Unveiling the Truth: Are Nissan Cars Made in America?

When you think of Nissan, what comes to mind? Perhaps, it’s the sleek design of the Nissan Altima or the rugged durability of the Nissan Titan. But have you ever wondered where these vehicles are actually made?

There’s a common misconception that Nissan, being a Japanese brand, manufactures all its vehicles in Japan. But that’s not entirely accurate. In fact, many of Nissan’s popular models are made right here in America.

Understanding the origin of your car’s manufacturing can add a layer of appreciation for your ride. So, let’s delve into the question: Is Nissan American made? You might be surprised by what you discover.

Key Takeaways

  • Nissan, originally a Japanese brand, has substantial manufacturing presence in the United States, notably with assembly plants in Smyrna, Tennessee and Canton, Mississippi.
  • Various popular Nissan models including Altima, Rogue, Titan, and LEAF are produced in these American plants, hence are American-made.
  • Nissan’s significant investment in the US, $12.5 billion since 1981, demonstrates their commitment to the US economy and has created over 37,000 jobs in their US operations.
  • The production of Nissan’s best-selling electric car, the LEAF, in Smyrna, is a testament to the automaker’s sustainability efforts and signifies the direction of American-made vehicles towards eco-friendly options.
  • Contrary to misconceptions, Nissan’s American-made vehicles use a high percentage of domestic parts. For example, the Altima and Titan models boast more than 50% domestic parts.
  • Nissan’s commitment to American manufacturing extends beyond being simply a Japanese brand, showcasing how a global entity can transform, adapt, and have a significant impact on a foreign market like the US.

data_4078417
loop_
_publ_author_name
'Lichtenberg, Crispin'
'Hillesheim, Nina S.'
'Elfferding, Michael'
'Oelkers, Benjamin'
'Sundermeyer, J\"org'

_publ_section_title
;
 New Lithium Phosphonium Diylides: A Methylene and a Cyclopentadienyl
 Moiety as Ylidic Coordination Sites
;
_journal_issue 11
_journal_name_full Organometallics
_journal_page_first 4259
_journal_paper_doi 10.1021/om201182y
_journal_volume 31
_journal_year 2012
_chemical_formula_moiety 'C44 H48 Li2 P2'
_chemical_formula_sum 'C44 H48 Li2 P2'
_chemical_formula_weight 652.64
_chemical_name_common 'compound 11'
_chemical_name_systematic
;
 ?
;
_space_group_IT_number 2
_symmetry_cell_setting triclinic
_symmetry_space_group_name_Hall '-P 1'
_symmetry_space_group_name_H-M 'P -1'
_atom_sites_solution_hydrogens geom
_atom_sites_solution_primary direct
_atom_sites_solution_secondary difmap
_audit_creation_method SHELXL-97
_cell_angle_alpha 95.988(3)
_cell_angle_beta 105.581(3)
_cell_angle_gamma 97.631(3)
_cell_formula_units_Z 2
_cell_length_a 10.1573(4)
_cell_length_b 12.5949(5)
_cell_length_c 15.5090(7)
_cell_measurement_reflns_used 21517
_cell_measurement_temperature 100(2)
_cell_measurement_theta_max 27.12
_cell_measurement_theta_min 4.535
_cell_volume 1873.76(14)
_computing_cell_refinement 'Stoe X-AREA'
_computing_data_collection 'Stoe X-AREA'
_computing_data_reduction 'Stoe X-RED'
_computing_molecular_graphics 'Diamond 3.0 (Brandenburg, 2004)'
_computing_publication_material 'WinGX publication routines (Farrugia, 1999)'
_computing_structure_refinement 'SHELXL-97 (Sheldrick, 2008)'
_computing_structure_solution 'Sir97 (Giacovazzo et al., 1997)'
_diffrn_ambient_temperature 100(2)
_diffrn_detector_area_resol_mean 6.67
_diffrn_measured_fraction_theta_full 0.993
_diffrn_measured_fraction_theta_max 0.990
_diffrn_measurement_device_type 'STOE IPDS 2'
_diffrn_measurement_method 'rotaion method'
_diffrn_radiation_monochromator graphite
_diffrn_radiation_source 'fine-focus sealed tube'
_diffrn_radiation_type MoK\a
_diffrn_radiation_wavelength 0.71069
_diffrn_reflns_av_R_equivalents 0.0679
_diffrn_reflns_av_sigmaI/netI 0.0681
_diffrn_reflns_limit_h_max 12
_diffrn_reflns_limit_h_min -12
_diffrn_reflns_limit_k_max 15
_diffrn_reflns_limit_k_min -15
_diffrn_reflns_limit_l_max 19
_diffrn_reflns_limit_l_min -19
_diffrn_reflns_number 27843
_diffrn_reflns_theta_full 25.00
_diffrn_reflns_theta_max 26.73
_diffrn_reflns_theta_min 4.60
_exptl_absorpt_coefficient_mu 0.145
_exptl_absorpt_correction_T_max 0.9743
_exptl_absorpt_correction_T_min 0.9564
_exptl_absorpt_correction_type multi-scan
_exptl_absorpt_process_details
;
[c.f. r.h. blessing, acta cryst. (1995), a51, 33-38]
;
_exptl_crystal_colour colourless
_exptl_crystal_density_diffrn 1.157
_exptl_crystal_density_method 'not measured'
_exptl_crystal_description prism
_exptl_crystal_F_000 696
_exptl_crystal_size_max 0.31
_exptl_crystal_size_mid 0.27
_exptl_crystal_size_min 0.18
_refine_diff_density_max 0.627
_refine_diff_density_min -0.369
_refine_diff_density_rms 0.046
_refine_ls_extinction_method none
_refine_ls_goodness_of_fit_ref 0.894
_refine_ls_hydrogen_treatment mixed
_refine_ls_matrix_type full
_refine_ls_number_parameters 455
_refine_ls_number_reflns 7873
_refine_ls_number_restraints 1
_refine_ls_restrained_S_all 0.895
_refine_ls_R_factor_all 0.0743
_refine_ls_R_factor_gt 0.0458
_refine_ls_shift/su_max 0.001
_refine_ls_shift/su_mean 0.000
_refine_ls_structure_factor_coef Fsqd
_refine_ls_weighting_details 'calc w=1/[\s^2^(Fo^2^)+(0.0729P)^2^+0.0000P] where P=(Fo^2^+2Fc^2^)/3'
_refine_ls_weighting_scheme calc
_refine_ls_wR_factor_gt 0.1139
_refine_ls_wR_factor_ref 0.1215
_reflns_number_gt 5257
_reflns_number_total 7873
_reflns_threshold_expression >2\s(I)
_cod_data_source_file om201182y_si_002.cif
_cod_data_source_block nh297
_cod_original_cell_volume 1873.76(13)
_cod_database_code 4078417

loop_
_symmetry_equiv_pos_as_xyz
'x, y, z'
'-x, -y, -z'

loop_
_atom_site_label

Nissan’s American manufacturing presence is significant, with several models produced on U.S. soil. Nissan of Turnersville details the brand’s manufacturing facilities in the U.S., emphasizing the variety of Nissan models made in America. Pohanka Nissan highlights models such as the Altima and Maxima among the vehicles assembled in the United States, showcasing the company’s commitment to American manufacturing. Furthermore, GF Nissan provides insights into the breadth of Nissan’s production in the U.S., noting that over half of the new Nissan vehicles sold in America are manufactured domestically.

Origins of Nissan

As a car owner, it’s crucial to be knowledgeable about where your vehicle comes from, isn’t it? So, let’s delve into the intriguing history and origin of Nissan, a brand that’s captivated car enthusiasts worldwide.

Despite its global presence, Nissan Motor Co. Ltd. was indeed established in Japan, back in 1933. A legacy that spans more than 80 years, the brand emerged from the merger of two Japanese automobile manufacturers – DAT Jidosha and Jitsuyo Jidosha. This significant merger marked the creation of a new automobile giant, Nissan, representing resilience, ingenuity, and diversity.

Under the leadership of Masujiro Hashimoto and Yoshisuke Aikawa, Nissan began by producing Datsun cars and trucks. The co-founders envisioned a future of vehicles for every individual and family, aiming to establish Nissan as a global brand.

In their initiation phase, production and assembly plants were established in Yokohama, Japan. Nissan’s home turf. However, the quest for broadening their geographical reach began quite early. A vision that ultimately led to the plastic emblem of Nissan seen on the roads of North America today.